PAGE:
Martin Parr and Bernd and Hilla Becher remember a lost Wales

“Tenby is the best. Its like a postcard." Martin Parr's beach scene of the Welsh town of Tenby from 2018 is on show in Martin Parr in Wales at the National Museum in Cardiff © Martin Parr/Magnum Photos/Rocket Gallery

Around ten years ago, Martin Parr bought a small flat by the beach in Tenby, the seaside resort in Pembrokeshire, South Wales. This, he says, is where he plans to retire once one of the most important documentary photography careers in the history of the medium finally draws to a close.

“Ive visited and photographed all the seaside resorts in the UK over the years,” Parr says when we meet at his new exhibition, Martin Parr in Wales (until 4 May 2020), at Waless National Museum in Cardiff. “Tenby is the best. Its like a postcard. But, unless youre in Wales, you dont know about Tenby. All the British middle classes go to Padstow. But Tenbys a secret, so keep it quiet.”

In preparation for his retirement, Parr has started to use a telephoto lens—like Jimmy Stewart in Rear Window—to capture Tenbys beach-goers at a distance. “I sit in my living room, with my long-distance camera, preparing for old age,” he says. He pictures the snaking queues for the ice cream van, the accidental patterns of deck-chair loungers, the old ladies with their fish and chips and 99 Flakes and circling sea gulls, the children shivering in the sea. “Theyre a precursor of things to come,” he says.

Parr loves Wales, and has lived just over the border, in Bristol, for more than 30 years. Since the mid-1970s, Parr has travelled to and photographed the countrys unique national character, from the bingo afternoons and disco nights at Llanharry Working Mens Clubs, to the sonorous gaping mouths of Llantrisant Male Voice Choir, to the cakes of Merthyr Tydfils tea-rooms and the pies of Abergavenny. Most movingly, he photographed from within Wales last deep pit coal mine at Tower Colliery, capturing the last vestiges of Wales proud coal mining heritage; the men cleaning the soot off each other in the showers, or drinking tea, caked in dirt, between shifts.

Martin Parr, Tower Colliery, Glamorgan, Wales (1993) © Martin Parr/Magnum Photos/Rocket Gallery

Parrs evocation of Wales is one of three major exhibitions to open at the same venue in Cardiff today. Fittingly hung alongside Parrs work is Bernd and Hilla Bechers Industrial Visions (until 1 March 2020); a topographical study of Welsh industry.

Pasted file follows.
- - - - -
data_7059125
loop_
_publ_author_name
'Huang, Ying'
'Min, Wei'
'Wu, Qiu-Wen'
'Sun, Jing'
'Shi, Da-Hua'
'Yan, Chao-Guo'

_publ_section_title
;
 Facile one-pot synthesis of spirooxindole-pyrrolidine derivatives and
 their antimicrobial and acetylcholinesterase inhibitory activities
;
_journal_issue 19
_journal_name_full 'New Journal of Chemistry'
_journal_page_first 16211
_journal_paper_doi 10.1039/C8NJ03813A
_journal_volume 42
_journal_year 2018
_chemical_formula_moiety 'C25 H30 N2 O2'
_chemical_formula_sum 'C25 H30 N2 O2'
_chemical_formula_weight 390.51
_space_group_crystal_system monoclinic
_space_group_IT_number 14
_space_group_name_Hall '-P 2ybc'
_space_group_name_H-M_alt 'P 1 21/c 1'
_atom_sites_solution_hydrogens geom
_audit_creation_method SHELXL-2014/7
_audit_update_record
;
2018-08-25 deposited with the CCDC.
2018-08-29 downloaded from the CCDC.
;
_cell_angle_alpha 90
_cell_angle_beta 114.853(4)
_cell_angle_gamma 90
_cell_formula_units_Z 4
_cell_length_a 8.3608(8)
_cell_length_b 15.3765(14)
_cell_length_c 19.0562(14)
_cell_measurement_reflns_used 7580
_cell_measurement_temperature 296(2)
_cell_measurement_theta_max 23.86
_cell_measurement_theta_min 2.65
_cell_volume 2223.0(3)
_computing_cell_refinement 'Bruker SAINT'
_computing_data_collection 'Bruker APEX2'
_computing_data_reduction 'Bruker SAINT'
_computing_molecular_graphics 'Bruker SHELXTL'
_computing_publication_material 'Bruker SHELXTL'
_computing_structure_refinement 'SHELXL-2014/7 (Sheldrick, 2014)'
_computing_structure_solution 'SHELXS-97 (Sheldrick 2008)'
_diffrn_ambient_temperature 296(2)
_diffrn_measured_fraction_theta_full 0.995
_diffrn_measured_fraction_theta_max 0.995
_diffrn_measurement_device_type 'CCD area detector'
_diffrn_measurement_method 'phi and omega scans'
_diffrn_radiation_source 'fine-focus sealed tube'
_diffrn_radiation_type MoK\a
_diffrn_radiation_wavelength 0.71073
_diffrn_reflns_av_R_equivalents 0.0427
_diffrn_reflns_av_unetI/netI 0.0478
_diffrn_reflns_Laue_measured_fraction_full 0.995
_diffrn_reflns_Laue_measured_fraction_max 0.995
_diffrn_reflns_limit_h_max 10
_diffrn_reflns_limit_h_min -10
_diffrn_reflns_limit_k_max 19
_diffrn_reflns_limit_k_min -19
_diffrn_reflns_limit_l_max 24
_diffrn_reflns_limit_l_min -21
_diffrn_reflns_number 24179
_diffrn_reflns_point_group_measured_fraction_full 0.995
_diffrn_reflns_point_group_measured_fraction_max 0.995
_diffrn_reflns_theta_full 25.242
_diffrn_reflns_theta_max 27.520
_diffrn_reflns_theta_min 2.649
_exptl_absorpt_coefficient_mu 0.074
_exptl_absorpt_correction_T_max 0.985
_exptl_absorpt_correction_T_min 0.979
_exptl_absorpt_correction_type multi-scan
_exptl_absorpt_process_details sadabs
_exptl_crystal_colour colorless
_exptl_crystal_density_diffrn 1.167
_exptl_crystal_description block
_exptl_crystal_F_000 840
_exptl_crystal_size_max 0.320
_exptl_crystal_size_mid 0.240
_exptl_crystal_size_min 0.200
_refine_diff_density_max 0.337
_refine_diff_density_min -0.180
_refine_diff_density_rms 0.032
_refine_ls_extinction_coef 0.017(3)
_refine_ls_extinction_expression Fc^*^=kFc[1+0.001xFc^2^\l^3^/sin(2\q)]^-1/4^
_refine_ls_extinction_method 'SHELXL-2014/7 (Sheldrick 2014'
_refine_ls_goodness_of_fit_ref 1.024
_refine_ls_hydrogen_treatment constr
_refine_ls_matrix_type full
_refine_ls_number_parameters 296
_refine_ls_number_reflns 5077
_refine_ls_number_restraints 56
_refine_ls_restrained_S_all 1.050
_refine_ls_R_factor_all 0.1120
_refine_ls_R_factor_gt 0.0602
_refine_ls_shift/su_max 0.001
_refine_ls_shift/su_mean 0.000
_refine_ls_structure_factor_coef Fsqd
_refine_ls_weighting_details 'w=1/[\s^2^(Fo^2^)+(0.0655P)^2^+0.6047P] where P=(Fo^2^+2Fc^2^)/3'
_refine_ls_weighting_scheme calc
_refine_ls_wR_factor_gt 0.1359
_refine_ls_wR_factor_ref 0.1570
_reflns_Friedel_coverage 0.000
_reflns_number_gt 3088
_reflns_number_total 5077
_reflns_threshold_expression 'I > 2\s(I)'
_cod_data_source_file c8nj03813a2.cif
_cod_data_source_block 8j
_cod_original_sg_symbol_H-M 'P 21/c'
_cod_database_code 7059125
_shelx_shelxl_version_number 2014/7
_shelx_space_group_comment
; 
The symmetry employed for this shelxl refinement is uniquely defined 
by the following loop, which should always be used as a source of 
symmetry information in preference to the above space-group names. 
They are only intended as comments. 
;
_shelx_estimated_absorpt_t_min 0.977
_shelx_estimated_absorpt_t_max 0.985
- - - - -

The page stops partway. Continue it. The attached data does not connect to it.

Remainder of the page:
This exhibition has been a long-time in the making. The show's co-curator Russell Roberts was working with Hilla Becher in the months prior to her sudden death in 2015. The exhibition has now been finally realised with the help of the Bechers son, Max.

The married German couple, whom spent their 50 years together documenting industrial structures across Europe and America, viewed Wales winding towers, blast furnaces, cooling towers, gasometers, grain elevators, water towers and lime kilns as something akin to religious architecture. In the book What Beauty Is I Know Not, a catalogue for the 1971 Nuremberg Biennale, which is referred to in the exhibition, they note: “Just as cathedrals came out of the medieval world view and castles embody the feudal system, these edifices are to be seen as emanations of our time, a self-representation of our society.”

Bernd and Hilla Becher's Deep Dyffryn Colliery, Mountain Ash, South Wales, GB (1966) © Estate Bernd & Hilla Becher, represented by Max Becher, courtesy Die Photographische Sammlung/SK Stiftung Kultur – Bernd und Hilla Becher Archive, Cologne, 2019

The Bechers first visited Wales in 1965. Fascinated with the structures that under-girded the economy and culture of The Valleys, they applied for funding from the British Council, returned the following year in 1966 and based themselves in a campsite in Glynneath. For three months they drove from one town to the next, carefully recording each and every industrial structure in South Wales via exacting and meticulous large-format photographs. In all, 225 images were created, and are on show in Cardiff today.

The Bechers spoke of their want to create “the perfect chain” – each photograph was produced in exactly the same way, from one of three pre-planned perspectives. The structure would take up the whole frame of the picture, and be taken in shadowless conditions before being carefully proceeded as a silver gelatin print.

Despite their uniformity and neutrality, theRead More – Source